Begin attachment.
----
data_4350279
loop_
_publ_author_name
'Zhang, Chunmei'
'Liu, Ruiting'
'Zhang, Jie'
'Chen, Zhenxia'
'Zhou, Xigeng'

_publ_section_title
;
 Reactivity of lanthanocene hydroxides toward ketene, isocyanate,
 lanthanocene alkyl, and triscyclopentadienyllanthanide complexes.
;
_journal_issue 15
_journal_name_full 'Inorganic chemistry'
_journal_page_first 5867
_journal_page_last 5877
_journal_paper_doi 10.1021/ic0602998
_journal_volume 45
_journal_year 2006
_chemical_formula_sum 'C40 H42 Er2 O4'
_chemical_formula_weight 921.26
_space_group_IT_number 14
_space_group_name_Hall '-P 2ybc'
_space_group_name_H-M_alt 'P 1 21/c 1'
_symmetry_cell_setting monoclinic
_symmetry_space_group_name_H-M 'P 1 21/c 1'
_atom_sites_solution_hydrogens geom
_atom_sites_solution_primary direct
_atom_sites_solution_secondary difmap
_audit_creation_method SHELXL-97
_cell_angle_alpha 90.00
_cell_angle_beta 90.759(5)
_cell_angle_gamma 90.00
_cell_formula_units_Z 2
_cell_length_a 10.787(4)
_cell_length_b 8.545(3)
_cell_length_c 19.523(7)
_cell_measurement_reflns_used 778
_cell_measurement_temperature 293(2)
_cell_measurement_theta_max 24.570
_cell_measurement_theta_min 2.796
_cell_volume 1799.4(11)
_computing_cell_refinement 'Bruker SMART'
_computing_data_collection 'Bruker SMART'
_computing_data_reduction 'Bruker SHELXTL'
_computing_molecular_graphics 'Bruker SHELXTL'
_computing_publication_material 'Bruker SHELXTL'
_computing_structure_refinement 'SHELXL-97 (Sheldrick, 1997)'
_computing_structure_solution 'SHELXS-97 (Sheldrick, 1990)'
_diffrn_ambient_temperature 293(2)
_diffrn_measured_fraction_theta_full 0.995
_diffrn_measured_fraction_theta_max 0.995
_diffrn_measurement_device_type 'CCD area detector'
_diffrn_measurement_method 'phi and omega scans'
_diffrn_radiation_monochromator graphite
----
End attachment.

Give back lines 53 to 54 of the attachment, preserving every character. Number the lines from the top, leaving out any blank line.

_diffrn_measured_fraction_theta_max 0.995
_diffrn_measurement_device_type 'CCD area detector'